Irrespective of the technology application adopted by insurers — real, actionable insights is the name of the game. Without it, there can be no long term gains. Forrester research explains “Those that are truly insights-driven businesses will steal $1.2 trillion per annum from their less-informed peers by 2020”.

Based on the major trends identified in the Hype Cycle, 5 of the most near-term disruptive technologies and their use cases, are profiled below.

  1. Emotion AI
    Emotion Artificial Intelligence (AI) is purported to detect insurance fraud based on the audio analysis of the caller. This means that an AI system can decisively measure, understand, simulate and react to human emotions in a natural way.

    F0r Insurers, sentiment and tone analysis captured from chatbots fitted with emotional intelligence can reveal deeper insights into the buying propensity of an individual while also understanding the reasons influencing that decision.

Emotion-Intelligence-Market



Autonomous cars can also sensors, cameras or mics that relay information over the cloud that can be translated into insights concerning the emotional state of the driver, the driving experience of the other passengers, and even the safety level within the vehicle.

Gartner estimates that at least 10% of personal devices will have emotion AI capabilities, either on-device or via the cloud by 2022. Devices with emotion AI capacity is currently around 1%.

  1. Augmented Intelligence
    Augmented Intelligence is all about process intelligence. Widely touted as the ‘future of decision-making’, this technology involves a blend of data, analytics and AI working in parallel with human judgement. If Scripting is rules based automation, then ‘Augmenting’ is engagement and decision oriented.

    This manifests today for most insurance carriers as an automated back-office task, but over the next few years, this technology will be found in almost all internal and customer facing operations. Insurers can potentially offer personalised services based on the client’s individual capacity and exposure to risk — creating opportunities for cross/up-selling.
Gartner-Data-Analytics-Trends-Forecast-2019


Source: Gartner Data Analytics Trends for 2019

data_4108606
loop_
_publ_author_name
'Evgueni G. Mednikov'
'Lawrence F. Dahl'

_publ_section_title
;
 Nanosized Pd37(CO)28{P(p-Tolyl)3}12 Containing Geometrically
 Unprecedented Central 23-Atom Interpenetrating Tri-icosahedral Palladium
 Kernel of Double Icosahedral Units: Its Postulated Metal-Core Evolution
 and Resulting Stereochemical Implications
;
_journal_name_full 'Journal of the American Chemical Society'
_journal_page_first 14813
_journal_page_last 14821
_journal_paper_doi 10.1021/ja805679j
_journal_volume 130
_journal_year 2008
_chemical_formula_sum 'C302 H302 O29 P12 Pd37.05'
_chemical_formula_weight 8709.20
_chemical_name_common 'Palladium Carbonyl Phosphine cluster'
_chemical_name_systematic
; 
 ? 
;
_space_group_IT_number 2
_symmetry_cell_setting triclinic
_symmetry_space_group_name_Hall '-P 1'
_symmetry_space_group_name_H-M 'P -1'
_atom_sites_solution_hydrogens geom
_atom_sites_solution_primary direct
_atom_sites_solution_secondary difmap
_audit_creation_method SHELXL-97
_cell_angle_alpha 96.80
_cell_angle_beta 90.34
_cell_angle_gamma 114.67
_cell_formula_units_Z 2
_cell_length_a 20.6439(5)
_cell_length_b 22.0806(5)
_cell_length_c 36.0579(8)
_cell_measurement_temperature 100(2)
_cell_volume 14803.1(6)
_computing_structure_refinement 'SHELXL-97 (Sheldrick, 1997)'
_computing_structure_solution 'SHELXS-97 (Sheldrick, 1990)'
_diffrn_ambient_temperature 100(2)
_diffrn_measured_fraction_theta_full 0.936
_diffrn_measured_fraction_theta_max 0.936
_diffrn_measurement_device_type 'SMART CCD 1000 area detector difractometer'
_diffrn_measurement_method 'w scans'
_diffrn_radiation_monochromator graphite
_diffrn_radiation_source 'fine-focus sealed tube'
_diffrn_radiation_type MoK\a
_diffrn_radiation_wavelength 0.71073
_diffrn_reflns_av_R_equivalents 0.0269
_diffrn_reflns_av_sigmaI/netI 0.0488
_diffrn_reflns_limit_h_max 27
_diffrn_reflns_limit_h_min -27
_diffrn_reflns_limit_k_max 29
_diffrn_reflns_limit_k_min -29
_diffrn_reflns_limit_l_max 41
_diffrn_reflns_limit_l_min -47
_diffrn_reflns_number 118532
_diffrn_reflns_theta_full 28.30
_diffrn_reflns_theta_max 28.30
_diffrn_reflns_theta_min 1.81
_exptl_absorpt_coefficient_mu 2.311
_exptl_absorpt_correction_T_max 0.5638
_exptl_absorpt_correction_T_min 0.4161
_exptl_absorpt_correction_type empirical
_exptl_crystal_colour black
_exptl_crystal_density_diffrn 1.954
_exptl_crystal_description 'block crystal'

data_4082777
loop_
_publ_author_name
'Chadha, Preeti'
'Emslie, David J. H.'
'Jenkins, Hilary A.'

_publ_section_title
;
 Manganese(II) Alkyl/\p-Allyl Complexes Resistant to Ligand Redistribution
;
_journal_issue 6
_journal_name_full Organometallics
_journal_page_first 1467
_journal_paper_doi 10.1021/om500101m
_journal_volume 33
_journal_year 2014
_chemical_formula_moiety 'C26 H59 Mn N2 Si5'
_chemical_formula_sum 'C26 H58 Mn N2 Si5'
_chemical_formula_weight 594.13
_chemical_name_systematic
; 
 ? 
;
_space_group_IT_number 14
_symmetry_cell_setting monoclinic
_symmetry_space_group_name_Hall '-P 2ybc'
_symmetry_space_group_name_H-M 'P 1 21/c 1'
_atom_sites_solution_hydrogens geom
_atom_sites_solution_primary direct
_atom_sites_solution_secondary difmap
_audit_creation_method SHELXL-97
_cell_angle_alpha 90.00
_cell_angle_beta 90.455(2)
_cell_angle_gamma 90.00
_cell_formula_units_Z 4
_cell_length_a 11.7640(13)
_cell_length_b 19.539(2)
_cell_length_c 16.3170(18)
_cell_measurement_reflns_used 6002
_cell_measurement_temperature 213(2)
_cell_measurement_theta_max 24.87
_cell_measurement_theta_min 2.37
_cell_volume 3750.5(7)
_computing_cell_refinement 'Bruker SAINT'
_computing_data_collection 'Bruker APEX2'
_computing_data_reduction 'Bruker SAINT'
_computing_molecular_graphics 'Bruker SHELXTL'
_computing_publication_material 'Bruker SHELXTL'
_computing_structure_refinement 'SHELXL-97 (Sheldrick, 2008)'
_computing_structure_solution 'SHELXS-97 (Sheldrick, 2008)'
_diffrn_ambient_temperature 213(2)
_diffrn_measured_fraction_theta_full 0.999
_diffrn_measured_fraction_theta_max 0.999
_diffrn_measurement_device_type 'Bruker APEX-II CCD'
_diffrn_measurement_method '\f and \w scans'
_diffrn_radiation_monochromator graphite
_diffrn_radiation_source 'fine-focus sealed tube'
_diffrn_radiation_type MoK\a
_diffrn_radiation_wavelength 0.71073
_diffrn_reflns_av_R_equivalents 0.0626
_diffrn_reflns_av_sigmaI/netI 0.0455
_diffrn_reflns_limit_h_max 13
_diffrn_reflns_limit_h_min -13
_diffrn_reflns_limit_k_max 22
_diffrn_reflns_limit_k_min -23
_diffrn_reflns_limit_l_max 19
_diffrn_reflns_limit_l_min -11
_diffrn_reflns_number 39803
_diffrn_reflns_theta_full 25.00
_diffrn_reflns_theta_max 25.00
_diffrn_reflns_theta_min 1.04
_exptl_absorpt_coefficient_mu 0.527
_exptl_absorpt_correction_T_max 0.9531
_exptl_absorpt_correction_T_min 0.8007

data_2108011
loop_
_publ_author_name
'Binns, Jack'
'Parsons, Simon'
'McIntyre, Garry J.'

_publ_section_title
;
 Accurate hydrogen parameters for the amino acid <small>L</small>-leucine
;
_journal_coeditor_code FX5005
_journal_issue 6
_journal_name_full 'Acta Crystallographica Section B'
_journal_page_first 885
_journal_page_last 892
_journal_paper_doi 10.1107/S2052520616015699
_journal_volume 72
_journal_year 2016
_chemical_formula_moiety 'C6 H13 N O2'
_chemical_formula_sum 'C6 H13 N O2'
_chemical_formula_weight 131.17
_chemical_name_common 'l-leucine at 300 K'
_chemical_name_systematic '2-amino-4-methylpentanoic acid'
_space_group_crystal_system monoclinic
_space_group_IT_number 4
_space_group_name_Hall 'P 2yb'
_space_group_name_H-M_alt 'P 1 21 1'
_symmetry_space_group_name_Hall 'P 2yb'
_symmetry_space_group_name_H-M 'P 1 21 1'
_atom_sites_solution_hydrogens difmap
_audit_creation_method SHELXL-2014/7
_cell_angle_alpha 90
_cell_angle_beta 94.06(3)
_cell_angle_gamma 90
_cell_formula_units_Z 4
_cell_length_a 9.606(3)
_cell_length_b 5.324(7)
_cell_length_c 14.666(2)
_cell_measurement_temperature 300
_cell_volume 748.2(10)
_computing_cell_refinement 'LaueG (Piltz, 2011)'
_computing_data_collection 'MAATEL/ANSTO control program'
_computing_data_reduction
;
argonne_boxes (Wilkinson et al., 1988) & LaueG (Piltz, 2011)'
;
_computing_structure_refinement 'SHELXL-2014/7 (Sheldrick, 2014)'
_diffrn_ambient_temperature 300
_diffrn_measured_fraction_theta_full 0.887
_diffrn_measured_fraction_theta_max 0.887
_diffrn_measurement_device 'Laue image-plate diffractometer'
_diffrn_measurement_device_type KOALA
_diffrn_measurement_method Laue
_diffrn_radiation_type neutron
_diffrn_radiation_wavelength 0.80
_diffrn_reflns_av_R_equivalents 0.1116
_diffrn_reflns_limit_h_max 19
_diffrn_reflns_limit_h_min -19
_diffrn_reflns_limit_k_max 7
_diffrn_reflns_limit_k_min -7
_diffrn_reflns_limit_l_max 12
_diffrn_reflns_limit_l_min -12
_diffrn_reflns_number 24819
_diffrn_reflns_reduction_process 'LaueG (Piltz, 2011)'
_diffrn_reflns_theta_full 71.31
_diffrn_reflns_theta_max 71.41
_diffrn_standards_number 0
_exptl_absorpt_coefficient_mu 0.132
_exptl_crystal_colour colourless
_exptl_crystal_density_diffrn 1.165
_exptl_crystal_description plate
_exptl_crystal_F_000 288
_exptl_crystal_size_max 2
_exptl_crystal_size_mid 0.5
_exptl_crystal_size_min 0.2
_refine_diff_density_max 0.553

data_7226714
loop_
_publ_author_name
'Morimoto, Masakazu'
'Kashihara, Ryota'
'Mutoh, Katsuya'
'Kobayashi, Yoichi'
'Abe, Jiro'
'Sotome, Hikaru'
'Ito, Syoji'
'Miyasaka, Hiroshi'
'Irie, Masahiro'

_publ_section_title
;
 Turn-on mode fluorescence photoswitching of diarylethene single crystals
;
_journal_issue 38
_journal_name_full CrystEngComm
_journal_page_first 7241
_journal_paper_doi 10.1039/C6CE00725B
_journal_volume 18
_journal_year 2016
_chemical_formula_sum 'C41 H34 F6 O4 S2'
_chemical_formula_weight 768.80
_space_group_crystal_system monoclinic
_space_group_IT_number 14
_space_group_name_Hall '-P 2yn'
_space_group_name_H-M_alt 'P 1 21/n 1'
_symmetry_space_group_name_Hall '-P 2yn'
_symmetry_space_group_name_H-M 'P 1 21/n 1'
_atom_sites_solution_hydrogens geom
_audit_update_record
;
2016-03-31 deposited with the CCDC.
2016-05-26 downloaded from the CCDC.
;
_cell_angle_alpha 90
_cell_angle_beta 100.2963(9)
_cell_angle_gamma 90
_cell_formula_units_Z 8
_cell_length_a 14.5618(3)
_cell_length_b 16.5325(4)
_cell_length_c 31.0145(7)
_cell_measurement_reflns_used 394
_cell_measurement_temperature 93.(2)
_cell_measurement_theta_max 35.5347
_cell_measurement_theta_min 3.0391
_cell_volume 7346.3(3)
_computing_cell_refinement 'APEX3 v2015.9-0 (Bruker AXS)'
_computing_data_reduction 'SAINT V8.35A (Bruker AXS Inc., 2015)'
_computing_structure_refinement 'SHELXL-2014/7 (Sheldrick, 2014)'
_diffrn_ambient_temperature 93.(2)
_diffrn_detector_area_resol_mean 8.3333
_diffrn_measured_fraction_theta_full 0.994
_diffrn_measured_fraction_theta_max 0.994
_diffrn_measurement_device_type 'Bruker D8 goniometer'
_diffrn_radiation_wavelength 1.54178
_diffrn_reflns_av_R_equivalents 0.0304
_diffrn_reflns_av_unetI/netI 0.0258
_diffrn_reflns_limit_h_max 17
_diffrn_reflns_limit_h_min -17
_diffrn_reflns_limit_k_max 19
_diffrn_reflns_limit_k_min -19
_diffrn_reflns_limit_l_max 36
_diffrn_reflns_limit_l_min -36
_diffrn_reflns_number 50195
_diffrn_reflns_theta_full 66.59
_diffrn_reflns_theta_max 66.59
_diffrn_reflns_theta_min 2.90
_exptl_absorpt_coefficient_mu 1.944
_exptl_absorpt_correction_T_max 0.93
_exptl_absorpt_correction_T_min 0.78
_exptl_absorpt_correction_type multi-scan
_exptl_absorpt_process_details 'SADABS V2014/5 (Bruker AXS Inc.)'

For instance, Online Identity Verification is an example of a real-time application that not only enhances human’s decision making ability, but also requires human intervention in only highly critical cases. The Global value from Augmented AI Tools will touch $4 Trillion by 2022.

  1. AR Cloud
    The AR Cloud is simply put a real-time 3D map of an environment, overlayed onto the real World. Through this, experiences and information can be shared without being tied down to a specific location. Placing virtual content using real world coordinates with associated meta-data can be instantly shared and accessed from any device.

    For insurers, there is a wide range of opportunities to entice shopping customers on an AR-Cloud based platform by presenting personalized insurance products relevant to the items they are considering buying.

    The AR ecosystem will be a great way to explain insurance plans to customers, provide training and guidance for employees, assist in real-time damage estimation, improve the quality of ‘moment-of-truth’ engagements. This affords modern insurance products to co-exist seamlessly along the buying journey.

  2. Personification
    Personification is a technology that is wholly dependent on speech and interaction. Through this, people can anthropomorphize themselves and create avatars that can form complex relationships. The Virtual Reality-based concept will be the next way of communicating and forming new interactions.

    VR Applications such as  accident recreation, customer education and live risk assessment, can help insurers lower costs for its customers and personalise the experience.

    Brands have already begun working their way into this space, because as they see it — if younger generations are going to invariably use this technology for longer portions of their day for work, productivity, research, entertainment, even role-playing games, they will shop and buy this way too.

  3. Flying Autonomous Vehicles and Light Cargo Drones
    Although this technology is only a decade away from being commercially realized, the non-flying form is about to make its greatest impact since its original conception. Regulations are the biggest obstacle to the technology taking off, while its functionality continues to improve.

    The Transportation & Logistics ecosystem is on the brink of a complete shift, which will create a demand for a wide array of insurance related products and services that covers autonomous vehicles and cargo delivery using light drones.

While automation continues to bridge the gaps, InsurTechs and Insurance Carriers will need to embrace ahead of the curve and adopt newer strategies to drive sustainable growth.

Mantra Labs is an InsurTech100 company solving complex front & back-office processes for the Digital Insurer. To know more about our products & solutions, drop us a line at hello@mantralabsglobal.com